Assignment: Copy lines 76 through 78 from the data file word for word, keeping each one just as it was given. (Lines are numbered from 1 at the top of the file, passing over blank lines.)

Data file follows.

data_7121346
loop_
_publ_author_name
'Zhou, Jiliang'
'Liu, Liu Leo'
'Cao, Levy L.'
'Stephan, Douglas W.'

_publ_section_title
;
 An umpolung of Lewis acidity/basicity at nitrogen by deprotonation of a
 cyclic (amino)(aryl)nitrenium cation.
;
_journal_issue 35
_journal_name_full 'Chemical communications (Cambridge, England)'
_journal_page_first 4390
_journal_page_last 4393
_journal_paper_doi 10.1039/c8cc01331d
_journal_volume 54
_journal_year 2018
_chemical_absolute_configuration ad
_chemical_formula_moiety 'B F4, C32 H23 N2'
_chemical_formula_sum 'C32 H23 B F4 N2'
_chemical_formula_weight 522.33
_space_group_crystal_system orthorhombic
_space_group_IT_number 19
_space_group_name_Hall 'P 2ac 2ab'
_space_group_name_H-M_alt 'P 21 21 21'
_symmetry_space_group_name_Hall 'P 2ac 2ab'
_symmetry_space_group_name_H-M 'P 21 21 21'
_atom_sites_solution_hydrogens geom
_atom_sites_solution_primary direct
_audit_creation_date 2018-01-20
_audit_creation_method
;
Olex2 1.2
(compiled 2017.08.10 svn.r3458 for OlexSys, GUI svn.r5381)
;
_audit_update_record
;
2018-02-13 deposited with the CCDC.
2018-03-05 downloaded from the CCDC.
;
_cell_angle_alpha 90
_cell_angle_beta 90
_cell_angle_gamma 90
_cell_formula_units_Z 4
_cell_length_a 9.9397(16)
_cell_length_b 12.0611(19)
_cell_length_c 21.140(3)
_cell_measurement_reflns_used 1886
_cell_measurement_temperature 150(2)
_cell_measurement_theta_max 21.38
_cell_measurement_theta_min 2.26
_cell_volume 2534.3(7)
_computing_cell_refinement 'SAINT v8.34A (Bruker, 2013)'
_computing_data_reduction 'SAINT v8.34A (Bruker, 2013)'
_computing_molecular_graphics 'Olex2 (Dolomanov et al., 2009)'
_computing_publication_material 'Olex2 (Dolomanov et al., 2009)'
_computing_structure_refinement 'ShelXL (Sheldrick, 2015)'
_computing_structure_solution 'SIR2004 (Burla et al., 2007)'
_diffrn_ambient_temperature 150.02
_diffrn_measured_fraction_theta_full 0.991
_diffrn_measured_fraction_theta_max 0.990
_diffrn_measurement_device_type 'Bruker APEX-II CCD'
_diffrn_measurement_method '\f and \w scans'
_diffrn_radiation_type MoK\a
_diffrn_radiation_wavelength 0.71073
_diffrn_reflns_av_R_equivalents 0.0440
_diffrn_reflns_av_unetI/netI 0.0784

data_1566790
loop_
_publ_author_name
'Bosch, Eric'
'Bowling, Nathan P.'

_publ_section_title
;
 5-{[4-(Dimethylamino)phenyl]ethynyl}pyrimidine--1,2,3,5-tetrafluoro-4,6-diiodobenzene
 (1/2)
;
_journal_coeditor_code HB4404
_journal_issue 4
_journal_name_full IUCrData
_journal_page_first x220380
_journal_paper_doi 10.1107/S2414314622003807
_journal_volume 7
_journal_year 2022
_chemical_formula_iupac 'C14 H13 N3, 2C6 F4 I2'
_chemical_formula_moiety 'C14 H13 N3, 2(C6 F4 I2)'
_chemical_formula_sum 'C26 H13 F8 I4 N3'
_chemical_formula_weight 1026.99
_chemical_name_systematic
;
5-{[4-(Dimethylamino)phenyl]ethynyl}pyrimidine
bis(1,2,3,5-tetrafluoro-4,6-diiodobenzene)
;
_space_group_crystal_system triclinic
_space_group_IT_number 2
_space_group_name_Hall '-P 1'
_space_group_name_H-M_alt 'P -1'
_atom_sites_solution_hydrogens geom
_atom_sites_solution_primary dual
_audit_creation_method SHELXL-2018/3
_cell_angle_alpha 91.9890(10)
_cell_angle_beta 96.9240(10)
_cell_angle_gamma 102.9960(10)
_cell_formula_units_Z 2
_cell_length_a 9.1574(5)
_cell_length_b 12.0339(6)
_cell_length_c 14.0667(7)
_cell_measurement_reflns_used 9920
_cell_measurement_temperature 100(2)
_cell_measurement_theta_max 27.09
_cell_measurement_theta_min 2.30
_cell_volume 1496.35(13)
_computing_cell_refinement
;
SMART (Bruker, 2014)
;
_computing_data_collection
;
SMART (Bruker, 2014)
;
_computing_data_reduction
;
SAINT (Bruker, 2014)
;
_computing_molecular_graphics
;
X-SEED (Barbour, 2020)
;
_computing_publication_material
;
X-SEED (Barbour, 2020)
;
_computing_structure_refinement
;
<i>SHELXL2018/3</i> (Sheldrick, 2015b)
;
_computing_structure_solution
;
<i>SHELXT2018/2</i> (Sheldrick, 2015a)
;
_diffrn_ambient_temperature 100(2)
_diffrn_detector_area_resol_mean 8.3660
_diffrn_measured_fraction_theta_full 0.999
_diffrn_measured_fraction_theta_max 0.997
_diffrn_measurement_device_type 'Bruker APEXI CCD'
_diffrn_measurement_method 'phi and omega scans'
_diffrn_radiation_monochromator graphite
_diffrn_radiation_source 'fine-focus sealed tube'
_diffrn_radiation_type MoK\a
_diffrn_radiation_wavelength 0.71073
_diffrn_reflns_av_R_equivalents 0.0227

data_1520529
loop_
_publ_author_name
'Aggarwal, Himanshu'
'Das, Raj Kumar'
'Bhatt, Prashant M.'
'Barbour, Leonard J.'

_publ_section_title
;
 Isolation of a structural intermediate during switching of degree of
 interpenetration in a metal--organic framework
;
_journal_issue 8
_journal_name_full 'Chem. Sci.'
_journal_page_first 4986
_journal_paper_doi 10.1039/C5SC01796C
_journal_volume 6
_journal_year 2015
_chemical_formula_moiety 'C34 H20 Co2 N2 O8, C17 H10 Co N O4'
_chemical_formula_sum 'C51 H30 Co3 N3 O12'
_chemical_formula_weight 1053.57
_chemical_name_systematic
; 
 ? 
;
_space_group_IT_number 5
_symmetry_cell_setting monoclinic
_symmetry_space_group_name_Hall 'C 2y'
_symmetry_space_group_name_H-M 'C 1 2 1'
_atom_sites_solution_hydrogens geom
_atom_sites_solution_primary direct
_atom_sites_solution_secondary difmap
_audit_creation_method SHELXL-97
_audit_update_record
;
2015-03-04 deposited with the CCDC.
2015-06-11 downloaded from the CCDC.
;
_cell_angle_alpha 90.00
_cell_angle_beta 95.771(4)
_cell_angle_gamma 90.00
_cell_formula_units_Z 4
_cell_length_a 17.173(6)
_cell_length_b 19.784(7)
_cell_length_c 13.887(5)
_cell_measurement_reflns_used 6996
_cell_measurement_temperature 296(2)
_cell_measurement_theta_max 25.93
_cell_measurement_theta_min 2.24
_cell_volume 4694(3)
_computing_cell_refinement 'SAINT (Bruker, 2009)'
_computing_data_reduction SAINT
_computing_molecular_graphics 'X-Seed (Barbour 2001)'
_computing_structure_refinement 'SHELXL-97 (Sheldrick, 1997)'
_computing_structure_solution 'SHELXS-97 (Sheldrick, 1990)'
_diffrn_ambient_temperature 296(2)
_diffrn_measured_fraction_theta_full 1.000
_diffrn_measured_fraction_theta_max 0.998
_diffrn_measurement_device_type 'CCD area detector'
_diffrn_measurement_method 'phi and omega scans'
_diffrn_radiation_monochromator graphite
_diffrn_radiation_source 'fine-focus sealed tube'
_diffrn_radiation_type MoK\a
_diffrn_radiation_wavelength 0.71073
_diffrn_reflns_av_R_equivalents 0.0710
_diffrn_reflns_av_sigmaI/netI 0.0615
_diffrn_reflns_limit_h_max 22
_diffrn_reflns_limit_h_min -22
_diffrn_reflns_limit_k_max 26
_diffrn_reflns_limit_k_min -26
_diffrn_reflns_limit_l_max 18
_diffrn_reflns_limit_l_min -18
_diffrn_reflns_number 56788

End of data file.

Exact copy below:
;
 5-{[4-(Dimethylamino)phenyl]ethynyl}pyrimidine--1,2,3,5-tetrafluoro-4,6-diiodobenzene
 (1/2)